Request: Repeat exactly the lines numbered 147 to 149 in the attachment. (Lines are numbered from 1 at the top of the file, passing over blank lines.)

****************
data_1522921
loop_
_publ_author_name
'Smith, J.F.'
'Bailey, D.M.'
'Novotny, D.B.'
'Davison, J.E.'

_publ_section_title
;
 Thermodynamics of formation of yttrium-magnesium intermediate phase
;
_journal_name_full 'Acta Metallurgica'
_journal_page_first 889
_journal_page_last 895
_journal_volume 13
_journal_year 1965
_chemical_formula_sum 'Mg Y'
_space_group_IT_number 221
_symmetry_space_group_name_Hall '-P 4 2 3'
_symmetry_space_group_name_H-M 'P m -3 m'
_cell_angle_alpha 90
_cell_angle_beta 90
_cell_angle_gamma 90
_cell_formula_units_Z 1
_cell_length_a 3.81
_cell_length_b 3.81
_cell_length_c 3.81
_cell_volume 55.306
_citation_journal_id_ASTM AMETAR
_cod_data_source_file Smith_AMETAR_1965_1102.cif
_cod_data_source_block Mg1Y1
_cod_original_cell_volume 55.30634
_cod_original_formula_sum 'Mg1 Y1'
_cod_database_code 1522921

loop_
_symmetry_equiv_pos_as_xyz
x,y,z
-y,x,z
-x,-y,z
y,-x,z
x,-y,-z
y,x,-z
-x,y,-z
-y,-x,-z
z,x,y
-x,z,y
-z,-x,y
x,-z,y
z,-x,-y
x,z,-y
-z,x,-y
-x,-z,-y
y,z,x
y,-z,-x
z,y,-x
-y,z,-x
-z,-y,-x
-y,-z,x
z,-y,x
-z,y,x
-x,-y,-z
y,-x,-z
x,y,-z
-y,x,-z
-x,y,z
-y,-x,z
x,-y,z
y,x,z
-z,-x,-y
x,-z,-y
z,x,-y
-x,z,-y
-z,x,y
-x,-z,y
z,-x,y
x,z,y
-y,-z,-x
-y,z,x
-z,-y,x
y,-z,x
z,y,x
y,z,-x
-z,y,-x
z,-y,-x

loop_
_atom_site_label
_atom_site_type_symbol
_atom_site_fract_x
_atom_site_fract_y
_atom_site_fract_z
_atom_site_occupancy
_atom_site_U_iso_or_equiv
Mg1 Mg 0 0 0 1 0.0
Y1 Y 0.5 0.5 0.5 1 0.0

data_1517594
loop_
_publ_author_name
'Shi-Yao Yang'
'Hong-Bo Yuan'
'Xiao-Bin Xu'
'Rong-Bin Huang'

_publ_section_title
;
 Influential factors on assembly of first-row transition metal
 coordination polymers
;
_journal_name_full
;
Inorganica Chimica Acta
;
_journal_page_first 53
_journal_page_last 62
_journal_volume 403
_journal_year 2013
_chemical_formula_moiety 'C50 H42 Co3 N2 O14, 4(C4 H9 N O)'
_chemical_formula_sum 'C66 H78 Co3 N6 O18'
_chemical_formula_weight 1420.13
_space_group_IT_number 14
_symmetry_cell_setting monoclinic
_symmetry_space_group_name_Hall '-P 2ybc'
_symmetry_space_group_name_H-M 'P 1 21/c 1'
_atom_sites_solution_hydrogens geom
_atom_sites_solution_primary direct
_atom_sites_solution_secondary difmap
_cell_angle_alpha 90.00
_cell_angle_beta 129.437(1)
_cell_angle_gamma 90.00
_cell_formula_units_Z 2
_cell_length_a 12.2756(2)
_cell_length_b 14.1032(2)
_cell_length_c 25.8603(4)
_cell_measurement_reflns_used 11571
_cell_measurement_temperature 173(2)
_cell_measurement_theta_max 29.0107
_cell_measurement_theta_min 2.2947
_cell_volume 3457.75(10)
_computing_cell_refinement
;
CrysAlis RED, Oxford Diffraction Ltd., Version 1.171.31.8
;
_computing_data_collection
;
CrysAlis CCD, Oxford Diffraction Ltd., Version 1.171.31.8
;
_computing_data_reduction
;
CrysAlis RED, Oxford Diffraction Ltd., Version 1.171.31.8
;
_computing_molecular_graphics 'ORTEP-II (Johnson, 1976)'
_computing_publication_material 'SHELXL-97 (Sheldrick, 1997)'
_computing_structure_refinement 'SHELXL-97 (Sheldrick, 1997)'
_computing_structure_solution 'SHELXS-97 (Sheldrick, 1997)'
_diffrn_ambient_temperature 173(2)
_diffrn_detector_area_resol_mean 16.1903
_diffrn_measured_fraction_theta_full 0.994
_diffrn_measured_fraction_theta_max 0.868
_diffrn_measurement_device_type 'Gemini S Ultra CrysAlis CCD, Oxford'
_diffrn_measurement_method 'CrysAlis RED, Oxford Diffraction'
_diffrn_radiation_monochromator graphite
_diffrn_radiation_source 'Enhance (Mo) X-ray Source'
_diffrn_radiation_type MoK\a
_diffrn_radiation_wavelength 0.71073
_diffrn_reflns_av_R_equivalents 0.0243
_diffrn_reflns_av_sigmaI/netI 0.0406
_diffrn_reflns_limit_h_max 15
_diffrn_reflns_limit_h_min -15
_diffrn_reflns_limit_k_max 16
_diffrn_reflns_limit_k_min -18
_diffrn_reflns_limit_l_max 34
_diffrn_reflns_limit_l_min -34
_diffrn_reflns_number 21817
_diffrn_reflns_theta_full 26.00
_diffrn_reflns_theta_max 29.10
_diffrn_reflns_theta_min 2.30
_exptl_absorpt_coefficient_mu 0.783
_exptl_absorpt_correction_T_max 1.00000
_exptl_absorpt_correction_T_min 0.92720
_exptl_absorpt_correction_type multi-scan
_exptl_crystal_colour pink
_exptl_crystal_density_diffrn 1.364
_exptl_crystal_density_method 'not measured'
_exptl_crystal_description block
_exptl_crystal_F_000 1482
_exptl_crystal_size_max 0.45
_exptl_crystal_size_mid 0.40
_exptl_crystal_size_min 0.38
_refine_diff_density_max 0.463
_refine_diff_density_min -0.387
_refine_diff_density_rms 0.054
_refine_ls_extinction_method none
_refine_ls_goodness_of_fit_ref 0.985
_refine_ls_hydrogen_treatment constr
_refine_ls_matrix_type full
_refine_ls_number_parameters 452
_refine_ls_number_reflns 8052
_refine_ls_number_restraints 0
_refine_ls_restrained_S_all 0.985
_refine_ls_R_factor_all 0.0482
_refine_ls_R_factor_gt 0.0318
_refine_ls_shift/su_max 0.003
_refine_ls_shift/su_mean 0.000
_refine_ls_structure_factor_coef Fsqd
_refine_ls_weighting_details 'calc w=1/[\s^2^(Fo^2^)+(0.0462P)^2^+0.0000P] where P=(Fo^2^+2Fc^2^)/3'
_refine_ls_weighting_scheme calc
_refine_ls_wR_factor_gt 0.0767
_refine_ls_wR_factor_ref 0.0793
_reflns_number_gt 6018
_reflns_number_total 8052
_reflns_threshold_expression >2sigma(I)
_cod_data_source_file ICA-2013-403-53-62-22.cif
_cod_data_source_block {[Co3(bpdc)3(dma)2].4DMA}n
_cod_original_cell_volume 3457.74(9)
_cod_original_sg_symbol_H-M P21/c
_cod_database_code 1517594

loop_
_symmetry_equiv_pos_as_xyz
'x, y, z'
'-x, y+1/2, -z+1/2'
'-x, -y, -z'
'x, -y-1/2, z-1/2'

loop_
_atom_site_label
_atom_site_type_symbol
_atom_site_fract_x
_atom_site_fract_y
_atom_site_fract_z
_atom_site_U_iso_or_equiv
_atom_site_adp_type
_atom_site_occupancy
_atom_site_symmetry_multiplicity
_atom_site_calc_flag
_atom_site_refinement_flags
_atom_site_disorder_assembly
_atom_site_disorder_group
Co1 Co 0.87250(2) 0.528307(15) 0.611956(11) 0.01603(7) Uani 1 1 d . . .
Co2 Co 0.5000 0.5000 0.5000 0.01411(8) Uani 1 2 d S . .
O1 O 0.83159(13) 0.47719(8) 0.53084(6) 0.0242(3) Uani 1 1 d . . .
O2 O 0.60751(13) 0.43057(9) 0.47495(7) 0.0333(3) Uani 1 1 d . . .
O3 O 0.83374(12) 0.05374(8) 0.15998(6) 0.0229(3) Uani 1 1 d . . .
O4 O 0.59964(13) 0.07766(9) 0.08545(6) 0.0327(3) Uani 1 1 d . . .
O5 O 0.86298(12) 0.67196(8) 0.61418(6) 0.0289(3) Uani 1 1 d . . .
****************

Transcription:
CrysAlis RED, Oxford Diffraction Ltd., Version 1.171.31.8
;
_computing_molecular_graphics 'ORTEP-II (Johnson, 1976)'